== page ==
UNITED STATES DISTRICT COURT NORTHERN DISTRICT OF NEW YORK
June 12, 2008
WALTER O. BOOMER, PLAINTIFF,
MICHAEL J. ASTRUE,*FN1 COMMISSIONER OF SOCIAL SECURITY ADMINISTRATION, DEFENDANT.
The opinion of the court was delivered by: Neal P. McCURN, Senior U.S. District Court Judge
MEMORANDUM - DECISION AND ORDER
Plaintiff Walter O. Boomer (the "plaintiff") brings this action pursuant to § 205(g) of the Social Security Act (the "Act"), codified at 42 U.S.C. §§ 405(g), seeking review of the final decision of the defendant Commissioner ("Commissioner") of the Social Security Administration ("SSA") denying plaintiff's claim for disability insurance benefits under the Act. For the reasons stated below, the Commissioner's decision will be affirmed.
I. PROCEDURAL HISTORY and FACTS
The following facts and procedural history are set forth in the plaintiff's brief (Doc. No. 5), and the court accepts them as true for the purpose of this appeal. Where these facts differ from the record, where facts are omitted, or in the interest of clarifying plaintiff's facts, the facts will be supplemented as needed by undisputed facts from the record.
Plaintiff developed pain in his right buttock, neck, back and right shoulder after a work related accident on June 22, 1999. Pursuant to the accident, plaintiff's treating orthopedist, Dr. Wirth, diagnosed a strain of the right rotator cuff, cervical facet dysfunction, and a strain of the lumbar spine. Wirth prescribed anti-inflammatories, muscle relaxants and physical therapy, as well as Motrin for pain relief, and kept plaintiff out of work.*fn2 Plaintiff discontinued the July 1999 physical therapy prescribed by Wirth as he found it had not helped him. Doc. No. 5 at 3. Plaintiff indicated that he continued with the physical therapy as long as he could, but it only aggravated his pain. R:145. The record reveals that he completed three physical therapy sessions between July 1 and August 16, 1999, when he was discharged from physical therapy on August 3, 1999 for non-compliance. R: 270-71.*fn3 Dr. Wirth referred plaintiff to physiatrist Dr. Ahmad A. Sultan, M.D. ("Sultan").
On August 3, 1999, Dr. Edwin Moehler ("Moehler"), the evaluating physician for the employer's Workers' Compensation carrier, diagnosed plaintiff as having a mild-to-moderate temporary disability, and advised plaintiff that he was capable of work which permitted him to alter his position between sitting, standing and walking as needed, limited carrying with his upper extremities, and plaintiff was not to be exposed to potential physical altercations. Doc. No 5 at 4. Moehler released plaintiff back to light duty work in August of 1999, with a notation that if plaintiff had not returned to full duty by October 1, 1999, he should be reevaluated. R:341. Plaintiff's work attempt proved unsuccessful, and plaintiff left his light duty assignment after just five days. R:420. On September 2, 1999, plaintiff saw orthopedist James E. Striker, M.D. ("Striker")for a second opinion. Striker stated that plaintiff's plain x-rays and his MRI scans of the sacrum and SI joints were essentially normal, there was no disc herniation, and that there was a very mild bulge in the cervical spine at C-6, but with no nerve entrapment. Striker opined that plaintiff was suffering from a contusion, noting that it would take plaintiff many months to fully recover, and suggested that plaintiff have a steroid injection. Id.; R:270-71.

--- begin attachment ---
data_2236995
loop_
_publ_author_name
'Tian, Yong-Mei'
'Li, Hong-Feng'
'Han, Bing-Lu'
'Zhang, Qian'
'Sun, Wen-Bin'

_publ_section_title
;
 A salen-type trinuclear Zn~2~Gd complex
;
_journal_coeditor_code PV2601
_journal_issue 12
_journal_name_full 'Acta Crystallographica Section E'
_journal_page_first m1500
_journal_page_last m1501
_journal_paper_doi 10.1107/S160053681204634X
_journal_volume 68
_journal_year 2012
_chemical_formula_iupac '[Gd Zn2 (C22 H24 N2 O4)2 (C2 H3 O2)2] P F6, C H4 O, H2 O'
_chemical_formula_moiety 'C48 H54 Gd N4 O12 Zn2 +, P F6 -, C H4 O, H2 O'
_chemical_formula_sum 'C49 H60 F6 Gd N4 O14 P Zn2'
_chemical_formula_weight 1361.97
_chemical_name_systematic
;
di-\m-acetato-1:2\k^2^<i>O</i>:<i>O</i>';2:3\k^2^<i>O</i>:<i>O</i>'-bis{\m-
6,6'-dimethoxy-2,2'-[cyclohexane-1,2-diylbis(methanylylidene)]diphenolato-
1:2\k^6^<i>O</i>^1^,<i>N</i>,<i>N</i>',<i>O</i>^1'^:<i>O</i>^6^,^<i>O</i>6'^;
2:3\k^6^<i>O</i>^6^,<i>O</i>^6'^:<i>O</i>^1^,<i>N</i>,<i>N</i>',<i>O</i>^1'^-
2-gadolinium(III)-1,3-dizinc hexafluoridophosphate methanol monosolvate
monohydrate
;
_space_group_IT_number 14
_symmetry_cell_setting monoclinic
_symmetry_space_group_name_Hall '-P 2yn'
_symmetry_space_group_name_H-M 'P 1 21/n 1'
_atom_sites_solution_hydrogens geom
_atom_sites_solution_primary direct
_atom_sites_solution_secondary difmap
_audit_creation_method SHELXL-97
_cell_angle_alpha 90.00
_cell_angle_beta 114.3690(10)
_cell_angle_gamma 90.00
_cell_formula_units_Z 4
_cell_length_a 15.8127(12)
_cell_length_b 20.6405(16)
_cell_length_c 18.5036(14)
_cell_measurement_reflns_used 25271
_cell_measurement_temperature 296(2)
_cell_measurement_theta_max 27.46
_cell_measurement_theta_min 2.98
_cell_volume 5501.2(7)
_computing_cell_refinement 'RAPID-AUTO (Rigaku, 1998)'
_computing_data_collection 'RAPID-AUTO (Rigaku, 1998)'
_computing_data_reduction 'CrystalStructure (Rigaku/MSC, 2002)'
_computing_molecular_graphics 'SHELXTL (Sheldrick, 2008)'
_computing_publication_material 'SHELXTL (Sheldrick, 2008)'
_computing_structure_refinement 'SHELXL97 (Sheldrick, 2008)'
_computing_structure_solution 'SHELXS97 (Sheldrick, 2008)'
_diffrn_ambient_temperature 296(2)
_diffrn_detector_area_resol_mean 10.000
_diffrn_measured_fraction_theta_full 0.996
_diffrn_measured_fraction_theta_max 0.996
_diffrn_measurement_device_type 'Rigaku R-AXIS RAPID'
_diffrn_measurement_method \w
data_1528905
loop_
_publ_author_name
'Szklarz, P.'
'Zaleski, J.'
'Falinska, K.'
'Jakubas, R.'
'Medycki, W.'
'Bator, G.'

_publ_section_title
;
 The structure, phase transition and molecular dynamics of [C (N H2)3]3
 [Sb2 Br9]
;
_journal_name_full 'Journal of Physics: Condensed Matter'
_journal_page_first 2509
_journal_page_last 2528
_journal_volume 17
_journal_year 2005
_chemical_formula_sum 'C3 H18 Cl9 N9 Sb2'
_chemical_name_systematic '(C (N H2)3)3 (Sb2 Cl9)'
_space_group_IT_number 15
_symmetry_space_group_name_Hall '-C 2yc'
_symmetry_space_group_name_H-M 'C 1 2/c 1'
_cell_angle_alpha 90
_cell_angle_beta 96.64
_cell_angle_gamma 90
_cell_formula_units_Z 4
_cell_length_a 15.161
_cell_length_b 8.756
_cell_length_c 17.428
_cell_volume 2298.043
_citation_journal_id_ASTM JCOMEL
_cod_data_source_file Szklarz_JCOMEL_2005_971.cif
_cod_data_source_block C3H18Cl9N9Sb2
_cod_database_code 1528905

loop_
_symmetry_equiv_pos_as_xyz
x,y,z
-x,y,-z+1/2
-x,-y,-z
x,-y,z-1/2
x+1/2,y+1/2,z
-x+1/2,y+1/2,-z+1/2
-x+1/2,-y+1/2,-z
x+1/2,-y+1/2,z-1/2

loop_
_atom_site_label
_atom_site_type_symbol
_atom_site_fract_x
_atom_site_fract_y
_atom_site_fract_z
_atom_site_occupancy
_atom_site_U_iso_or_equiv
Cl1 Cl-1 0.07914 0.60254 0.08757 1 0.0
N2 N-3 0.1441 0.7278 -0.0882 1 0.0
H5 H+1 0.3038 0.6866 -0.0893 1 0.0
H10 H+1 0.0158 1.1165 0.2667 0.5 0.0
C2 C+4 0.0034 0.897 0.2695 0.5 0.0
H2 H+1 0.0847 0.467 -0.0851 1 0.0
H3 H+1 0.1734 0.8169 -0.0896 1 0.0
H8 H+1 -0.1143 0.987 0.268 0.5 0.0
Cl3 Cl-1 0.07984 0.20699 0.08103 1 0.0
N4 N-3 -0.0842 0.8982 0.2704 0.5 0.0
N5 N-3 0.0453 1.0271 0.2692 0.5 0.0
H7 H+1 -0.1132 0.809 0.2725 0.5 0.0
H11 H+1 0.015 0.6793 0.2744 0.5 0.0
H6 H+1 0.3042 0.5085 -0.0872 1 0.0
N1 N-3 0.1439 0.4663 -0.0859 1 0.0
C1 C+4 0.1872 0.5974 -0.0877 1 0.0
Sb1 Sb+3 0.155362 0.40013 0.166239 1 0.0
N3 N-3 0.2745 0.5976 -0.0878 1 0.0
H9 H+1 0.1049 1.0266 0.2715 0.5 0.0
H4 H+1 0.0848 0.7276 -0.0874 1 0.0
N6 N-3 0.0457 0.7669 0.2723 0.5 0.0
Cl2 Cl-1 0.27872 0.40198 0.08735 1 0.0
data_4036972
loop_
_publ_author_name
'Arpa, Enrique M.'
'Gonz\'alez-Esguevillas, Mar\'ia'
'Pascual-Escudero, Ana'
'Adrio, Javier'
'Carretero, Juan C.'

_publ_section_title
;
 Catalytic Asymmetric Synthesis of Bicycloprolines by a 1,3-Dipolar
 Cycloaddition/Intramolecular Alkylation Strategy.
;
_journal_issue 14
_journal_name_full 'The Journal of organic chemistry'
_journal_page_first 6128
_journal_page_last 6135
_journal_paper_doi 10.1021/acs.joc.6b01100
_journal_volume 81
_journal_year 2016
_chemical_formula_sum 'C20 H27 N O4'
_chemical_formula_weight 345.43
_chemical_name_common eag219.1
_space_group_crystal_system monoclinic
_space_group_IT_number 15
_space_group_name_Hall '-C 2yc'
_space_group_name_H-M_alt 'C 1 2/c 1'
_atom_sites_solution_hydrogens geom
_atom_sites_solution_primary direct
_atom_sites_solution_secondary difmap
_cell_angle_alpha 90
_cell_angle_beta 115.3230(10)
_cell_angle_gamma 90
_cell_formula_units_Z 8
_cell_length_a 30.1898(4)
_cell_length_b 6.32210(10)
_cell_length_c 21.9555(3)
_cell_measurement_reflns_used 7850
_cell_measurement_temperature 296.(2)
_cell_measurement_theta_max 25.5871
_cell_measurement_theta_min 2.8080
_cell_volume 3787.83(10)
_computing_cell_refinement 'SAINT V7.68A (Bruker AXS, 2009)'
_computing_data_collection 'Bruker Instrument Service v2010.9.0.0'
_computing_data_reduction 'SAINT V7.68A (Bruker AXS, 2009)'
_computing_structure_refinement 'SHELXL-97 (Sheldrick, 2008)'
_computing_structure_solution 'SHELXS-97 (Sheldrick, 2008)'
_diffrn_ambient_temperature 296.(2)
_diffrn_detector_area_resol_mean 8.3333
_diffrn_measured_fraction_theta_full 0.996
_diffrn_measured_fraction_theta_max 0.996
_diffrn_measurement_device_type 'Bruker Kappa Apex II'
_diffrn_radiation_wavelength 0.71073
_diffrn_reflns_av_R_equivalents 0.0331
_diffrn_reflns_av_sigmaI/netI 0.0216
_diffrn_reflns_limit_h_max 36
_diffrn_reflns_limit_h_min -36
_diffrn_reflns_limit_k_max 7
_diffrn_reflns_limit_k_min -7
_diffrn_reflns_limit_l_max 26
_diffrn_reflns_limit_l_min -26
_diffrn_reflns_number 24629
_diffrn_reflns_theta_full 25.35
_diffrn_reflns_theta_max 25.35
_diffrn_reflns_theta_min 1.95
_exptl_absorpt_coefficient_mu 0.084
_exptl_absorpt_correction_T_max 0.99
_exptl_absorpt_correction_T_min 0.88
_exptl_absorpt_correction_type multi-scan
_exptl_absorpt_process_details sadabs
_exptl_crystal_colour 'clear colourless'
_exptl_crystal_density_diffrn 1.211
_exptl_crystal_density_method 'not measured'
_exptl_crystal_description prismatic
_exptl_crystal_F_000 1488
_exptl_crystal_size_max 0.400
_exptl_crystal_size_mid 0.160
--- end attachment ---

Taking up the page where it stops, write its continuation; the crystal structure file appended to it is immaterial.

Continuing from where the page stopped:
On September 3, 1999, Sultan wrote Wirth that he had directed plaintiff to undergo physical therapy two to three times a week for four weeks. Plaintiff had been taking over the counter aspirin and Motrin; Sultan started plaintiff on Celebrex and Ultram. On October 29, 1999, Sultan reported that plaintiff had completed a course of physical therapy with limited improvement. Sultan also upgraded his medications to include Zanaflex. R:196. On March 20, 2000, Sultan reported that plaintiff's pain was reported as 7 on a scale of 1-10. Sultan opined that plaintiff's had failed to respond to conventional treatment, and Sultan deemed plaintiff's condition to be permanent and partial. R:194. On May 22, 2000, Sultan noted plaintiff's continuing lower back pain radiating down to his right lower extremity, with no new injury and no participation in physical therapy. Plaintiff reported his pain as an 8 on the 1-10 scale of pain. Sultan reported that he substituted Vioxx for the Daypro plaintiff was then taking. R:193.